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Analyst: High Consoles Prices Are a "Strategic Error"

| 13 Jul 2009 15:43
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Industry analyst Michael Pachter says console manufacturers have made a "strategic error" by refusing to lower the prices of their hardware, which has resulted in slumping hardware and software sales across all three platforms.

Pachter blamed "consumer fatigue" over the refusal of Microsoft, Sony and Nintendo to drop the prices of their consoles for the fourth consecutive month of declining sales in the U.S. He predicted that U.S. videogame sales in June will reach $670 million, a 23 percent drop from June 2008, with Xbox 360 software sales down nine percent, PlayStation 3 software down 14 percent and Wii software sales down 24 percent.

"We believe that the manufacturers have made a strategic error by maintaining pricing for too long," Pachter said. "We think that the negative software trend is less attributable to a weak software line-up, and can only conclude that until consumers are sufficiently interested in buying consoles, it will be difficult for publishers alone to drive sales higher each month."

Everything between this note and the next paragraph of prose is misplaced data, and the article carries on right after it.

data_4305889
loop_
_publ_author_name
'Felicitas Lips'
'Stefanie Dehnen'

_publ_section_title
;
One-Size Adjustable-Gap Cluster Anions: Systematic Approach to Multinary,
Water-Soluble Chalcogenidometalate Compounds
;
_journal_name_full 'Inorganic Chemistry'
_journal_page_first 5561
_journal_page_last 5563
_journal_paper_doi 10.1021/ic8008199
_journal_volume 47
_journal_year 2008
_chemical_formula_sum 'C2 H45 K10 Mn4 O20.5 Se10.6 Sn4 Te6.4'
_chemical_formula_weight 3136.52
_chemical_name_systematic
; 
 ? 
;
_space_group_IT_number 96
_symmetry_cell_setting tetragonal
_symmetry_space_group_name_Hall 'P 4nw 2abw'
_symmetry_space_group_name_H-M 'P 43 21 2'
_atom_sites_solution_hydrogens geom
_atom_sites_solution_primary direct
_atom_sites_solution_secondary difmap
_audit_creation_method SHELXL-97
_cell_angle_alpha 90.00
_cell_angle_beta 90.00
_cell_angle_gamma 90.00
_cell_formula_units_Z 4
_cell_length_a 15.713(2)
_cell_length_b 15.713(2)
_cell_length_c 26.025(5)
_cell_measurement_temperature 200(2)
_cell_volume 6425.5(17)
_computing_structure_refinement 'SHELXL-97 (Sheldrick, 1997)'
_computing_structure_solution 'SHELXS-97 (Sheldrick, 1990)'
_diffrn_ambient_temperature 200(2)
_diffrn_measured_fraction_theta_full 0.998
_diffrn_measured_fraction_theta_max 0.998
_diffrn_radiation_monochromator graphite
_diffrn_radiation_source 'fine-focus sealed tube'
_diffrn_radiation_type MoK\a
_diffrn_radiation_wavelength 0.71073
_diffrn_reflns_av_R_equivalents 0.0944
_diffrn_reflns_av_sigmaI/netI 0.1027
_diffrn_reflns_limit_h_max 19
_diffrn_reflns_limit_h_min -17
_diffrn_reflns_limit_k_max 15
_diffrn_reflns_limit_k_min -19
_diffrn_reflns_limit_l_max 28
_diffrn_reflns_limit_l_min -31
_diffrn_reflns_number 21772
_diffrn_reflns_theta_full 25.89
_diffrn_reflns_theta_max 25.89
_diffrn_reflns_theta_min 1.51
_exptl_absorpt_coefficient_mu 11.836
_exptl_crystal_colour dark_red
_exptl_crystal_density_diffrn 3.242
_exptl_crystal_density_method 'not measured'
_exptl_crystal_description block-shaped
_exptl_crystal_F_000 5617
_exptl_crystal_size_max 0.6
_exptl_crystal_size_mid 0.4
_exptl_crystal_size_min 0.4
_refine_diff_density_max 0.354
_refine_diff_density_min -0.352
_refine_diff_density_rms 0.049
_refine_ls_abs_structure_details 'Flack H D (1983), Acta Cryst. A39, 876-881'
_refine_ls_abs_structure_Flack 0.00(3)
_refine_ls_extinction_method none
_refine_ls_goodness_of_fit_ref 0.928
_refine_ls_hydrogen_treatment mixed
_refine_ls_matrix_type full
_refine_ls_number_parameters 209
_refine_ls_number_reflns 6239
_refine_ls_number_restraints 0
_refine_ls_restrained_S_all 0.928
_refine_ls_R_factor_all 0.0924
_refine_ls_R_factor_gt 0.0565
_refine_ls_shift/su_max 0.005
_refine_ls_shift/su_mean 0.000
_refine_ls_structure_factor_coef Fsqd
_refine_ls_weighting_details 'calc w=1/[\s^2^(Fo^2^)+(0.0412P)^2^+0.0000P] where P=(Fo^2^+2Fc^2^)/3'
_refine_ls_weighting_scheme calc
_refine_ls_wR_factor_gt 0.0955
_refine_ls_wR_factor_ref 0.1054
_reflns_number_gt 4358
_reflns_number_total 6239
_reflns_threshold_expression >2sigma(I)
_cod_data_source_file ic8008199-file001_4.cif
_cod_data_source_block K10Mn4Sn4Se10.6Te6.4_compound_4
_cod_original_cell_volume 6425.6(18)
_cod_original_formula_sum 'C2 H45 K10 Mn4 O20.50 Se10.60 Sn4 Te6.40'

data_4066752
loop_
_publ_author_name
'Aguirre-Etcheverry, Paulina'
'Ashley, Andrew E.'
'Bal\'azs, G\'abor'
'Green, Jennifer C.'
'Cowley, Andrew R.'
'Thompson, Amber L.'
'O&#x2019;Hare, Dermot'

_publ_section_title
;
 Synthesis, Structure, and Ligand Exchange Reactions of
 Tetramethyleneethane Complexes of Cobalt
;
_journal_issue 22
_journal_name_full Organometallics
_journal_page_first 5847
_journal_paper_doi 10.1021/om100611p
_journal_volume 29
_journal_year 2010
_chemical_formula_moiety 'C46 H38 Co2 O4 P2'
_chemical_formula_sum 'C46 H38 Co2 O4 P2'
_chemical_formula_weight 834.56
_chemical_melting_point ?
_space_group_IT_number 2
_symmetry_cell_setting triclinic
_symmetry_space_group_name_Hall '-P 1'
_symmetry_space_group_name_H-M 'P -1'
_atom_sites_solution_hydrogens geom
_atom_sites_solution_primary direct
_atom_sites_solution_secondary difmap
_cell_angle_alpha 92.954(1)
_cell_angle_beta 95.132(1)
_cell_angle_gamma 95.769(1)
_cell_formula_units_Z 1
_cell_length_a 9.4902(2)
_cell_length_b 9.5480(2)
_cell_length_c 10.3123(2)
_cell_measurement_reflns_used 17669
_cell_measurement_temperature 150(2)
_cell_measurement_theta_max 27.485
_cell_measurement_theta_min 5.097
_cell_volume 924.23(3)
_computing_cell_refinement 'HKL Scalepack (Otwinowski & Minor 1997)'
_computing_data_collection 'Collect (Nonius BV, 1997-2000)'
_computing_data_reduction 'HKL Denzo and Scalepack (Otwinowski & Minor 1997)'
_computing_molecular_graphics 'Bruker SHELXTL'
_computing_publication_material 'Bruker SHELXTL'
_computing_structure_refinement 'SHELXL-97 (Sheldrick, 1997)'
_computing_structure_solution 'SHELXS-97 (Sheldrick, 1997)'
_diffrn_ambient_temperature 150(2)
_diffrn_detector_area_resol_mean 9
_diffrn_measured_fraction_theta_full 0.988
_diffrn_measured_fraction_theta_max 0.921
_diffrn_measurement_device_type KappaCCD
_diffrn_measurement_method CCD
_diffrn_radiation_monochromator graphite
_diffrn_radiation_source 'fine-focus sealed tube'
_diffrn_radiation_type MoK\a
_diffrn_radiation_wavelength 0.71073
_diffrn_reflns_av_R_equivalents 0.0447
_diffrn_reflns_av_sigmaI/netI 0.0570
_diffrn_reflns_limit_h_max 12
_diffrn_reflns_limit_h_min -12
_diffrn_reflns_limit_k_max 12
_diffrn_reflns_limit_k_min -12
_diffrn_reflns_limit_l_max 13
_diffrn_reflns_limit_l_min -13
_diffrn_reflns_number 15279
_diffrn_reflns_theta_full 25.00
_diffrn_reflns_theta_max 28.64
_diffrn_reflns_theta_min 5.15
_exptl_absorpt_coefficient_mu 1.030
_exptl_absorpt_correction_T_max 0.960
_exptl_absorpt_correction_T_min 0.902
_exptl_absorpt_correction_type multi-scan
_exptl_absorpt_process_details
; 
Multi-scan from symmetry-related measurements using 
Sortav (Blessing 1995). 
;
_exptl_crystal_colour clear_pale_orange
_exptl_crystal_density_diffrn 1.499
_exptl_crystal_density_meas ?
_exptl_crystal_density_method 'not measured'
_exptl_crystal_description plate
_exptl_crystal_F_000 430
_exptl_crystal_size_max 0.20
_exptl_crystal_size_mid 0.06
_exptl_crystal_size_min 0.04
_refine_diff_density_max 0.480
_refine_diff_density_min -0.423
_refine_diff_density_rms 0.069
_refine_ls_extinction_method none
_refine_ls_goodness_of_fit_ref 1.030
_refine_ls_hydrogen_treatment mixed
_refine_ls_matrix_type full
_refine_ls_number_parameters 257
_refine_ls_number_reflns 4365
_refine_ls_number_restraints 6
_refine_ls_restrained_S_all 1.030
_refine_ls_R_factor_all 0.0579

Console sales are suffering as well, with combined sales of the Xbox 360, PlayStation 3 and Wii down a full 43 percent over the previous year. But that could translate into good news for gamers, as Pachter said he believes the falling numbers will force manufacturers to cut prices relatively soon.

"We think that the console manufacturers will therefore be forced to consider a price cut before year-end, with Sony cutting the PS3's price by October 1. Further, we do not think that Nintendo's hardware forecast figures are achievable without a price cut, and we expect one around the same time as the PS3 price cut," Pachter said.

"It is likely both manufacturers will cut by USD 50, with Sony making up any lack of increased demand with a software bundle," he continued. "We expect Microsoft to follow suit, giving us confidence that US software sales will grow later in the year, notwithstanding negative sales in the early part of the year."

Source: GamesIndustry

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